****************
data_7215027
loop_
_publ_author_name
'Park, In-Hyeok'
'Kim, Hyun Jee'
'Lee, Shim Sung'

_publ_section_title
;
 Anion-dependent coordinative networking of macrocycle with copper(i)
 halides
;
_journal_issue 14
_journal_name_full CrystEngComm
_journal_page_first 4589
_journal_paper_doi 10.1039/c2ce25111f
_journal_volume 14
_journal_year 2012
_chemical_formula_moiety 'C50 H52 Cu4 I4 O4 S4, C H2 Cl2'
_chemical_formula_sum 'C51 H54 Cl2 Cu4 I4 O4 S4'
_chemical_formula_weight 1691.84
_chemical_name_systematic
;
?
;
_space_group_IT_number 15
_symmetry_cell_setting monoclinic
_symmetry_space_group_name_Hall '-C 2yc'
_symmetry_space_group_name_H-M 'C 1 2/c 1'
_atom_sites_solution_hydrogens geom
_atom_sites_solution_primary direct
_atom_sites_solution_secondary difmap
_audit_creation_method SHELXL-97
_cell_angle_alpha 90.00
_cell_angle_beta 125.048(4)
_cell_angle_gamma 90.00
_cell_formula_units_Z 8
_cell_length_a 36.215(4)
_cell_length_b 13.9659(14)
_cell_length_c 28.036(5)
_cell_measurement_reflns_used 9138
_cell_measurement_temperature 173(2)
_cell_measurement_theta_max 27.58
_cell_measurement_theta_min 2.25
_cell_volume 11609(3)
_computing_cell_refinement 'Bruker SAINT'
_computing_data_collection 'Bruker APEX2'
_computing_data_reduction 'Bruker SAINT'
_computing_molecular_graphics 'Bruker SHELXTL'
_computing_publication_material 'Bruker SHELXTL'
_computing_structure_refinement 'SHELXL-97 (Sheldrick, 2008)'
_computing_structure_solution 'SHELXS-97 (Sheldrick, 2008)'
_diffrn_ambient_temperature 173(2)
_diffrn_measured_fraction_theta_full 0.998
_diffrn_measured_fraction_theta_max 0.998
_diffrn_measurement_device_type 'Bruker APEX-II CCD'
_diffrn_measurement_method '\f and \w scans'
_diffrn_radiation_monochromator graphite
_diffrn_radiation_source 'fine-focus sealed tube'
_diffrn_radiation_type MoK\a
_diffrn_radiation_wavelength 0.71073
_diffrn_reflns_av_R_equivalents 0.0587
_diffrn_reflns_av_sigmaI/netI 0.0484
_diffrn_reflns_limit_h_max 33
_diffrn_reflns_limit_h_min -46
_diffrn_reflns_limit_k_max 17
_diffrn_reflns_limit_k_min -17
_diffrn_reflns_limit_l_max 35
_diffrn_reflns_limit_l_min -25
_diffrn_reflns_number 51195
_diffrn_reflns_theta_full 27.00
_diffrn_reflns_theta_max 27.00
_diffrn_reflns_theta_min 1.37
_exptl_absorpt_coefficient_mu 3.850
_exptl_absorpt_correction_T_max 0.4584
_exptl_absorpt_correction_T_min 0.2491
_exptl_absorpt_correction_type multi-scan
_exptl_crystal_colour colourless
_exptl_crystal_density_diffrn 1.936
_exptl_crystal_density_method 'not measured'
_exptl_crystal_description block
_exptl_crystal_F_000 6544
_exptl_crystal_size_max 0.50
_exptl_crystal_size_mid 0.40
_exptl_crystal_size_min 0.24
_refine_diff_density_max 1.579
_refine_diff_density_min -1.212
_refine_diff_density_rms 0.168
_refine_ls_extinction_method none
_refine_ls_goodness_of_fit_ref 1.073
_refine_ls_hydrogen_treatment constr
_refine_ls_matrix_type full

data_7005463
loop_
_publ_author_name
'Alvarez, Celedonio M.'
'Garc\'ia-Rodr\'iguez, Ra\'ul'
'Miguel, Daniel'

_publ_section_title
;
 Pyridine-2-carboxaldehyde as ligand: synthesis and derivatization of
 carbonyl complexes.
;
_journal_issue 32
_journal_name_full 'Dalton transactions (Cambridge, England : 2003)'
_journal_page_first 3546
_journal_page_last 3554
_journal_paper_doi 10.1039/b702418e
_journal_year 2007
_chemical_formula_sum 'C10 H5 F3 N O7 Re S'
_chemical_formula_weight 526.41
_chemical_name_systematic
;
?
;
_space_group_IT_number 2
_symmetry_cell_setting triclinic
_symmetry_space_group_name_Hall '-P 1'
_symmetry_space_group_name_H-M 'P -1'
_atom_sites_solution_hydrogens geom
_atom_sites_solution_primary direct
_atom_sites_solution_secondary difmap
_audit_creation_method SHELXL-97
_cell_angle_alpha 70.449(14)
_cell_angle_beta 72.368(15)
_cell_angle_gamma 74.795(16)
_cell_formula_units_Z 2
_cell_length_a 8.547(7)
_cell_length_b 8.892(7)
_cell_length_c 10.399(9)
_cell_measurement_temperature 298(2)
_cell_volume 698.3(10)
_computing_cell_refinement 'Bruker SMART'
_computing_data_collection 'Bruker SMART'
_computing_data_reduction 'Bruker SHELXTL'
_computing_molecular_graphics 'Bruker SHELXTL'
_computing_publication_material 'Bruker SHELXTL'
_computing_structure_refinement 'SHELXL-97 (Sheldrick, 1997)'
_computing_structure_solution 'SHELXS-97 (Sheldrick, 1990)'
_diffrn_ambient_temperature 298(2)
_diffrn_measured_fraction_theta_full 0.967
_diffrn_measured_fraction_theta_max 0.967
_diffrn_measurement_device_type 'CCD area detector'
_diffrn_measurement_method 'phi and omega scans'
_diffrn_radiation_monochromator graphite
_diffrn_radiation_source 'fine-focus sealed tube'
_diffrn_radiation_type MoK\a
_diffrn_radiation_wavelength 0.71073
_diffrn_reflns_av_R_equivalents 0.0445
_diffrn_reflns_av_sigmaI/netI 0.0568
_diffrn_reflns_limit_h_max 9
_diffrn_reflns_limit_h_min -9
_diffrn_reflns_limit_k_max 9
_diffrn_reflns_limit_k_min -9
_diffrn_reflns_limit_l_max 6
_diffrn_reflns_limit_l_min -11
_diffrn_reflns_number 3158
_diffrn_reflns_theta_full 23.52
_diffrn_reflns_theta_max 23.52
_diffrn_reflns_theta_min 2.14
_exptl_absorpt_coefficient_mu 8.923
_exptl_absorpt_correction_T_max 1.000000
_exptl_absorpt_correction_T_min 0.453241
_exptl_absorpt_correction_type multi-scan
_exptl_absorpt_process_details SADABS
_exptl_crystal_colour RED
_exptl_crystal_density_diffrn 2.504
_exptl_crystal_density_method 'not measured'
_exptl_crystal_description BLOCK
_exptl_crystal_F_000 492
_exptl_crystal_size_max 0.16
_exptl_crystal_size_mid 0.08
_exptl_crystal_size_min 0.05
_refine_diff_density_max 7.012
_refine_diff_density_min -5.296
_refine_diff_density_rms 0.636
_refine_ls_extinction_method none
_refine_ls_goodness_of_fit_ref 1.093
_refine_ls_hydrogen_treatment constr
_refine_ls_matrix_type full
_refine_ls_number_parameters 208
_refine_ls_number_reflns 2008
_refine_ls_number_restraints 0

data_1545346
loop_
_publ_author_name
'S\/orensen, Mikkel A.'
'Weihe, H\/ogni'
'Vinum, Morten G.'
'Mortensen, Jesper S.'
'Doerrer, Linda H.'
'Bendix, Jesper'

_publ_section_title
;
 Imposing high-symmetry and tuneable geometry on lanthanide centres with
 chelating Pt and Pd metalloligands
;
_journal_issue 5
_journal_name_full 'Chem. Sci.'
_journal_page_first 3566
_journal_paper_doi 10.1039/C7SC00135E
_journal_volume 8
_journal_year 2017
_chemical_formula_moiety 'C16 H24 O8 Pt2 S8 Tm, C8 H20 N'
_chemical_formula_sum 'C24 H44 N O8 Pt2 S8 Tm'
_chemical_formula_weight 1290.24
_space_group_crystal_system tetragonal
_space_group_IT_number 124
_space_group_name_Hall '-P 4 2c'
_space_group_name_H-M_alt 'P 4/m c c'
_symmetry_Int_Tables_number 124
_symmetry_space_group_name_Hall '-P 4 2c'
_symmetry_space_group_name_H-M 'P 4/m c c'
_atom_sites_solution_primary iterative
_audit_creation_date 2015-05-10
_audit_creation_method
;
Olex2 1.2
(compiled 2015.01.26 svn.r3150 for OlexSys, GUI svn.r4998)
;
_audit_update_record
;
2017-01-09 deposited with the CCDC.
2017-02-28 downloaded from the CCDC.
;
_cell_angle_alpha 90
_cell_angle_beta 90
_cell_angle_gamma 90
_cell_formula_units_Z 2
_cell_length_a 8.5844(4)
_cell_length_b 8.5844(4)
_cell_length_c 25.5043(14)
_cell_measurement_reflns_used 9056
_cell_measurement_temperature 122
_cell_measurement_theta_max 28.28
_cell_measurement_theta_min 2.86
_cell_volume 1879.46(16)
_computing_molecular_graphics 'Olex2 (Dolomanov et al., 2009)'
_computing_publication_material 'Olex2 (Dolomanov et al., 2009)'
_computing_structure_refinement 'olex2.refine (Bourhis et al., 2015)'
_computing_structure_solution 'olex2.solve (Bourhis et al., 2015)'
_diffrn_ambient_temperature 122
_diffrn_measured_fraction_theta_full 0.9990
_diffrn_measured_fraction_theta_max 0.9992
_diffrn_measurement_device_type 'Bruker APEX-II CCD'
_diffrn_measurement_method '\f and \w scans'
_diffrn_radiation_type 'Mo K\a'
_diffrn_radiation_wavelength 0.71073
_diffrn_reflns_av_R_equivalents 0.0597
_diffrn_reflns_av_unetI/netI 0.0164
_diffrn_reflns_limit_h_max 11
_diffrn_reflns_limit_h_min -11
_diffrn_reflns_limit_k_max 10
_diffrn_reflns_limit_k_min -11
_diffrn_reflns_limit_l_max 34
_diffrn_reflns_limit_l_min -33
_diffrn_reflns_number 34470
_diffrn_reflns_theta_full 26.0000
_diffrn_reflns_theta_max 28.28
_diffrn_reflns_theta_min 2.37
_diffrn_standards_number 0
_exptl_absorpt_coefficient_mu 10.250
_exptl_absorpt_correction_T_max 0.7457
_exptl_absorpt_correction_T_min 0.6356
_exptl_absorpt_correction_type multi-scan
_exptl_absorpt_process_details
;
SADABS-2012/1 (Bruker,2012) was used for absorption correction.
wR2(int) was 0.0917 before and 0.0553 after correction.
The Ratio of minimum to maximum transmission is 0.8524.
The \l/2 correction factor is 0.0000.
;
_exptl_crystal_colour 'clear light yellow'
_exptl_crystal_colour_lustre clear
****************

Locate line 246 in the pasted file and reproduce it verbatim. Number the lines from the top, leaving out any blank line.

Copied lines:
_diffrn_radiation_type 'Mo K\a'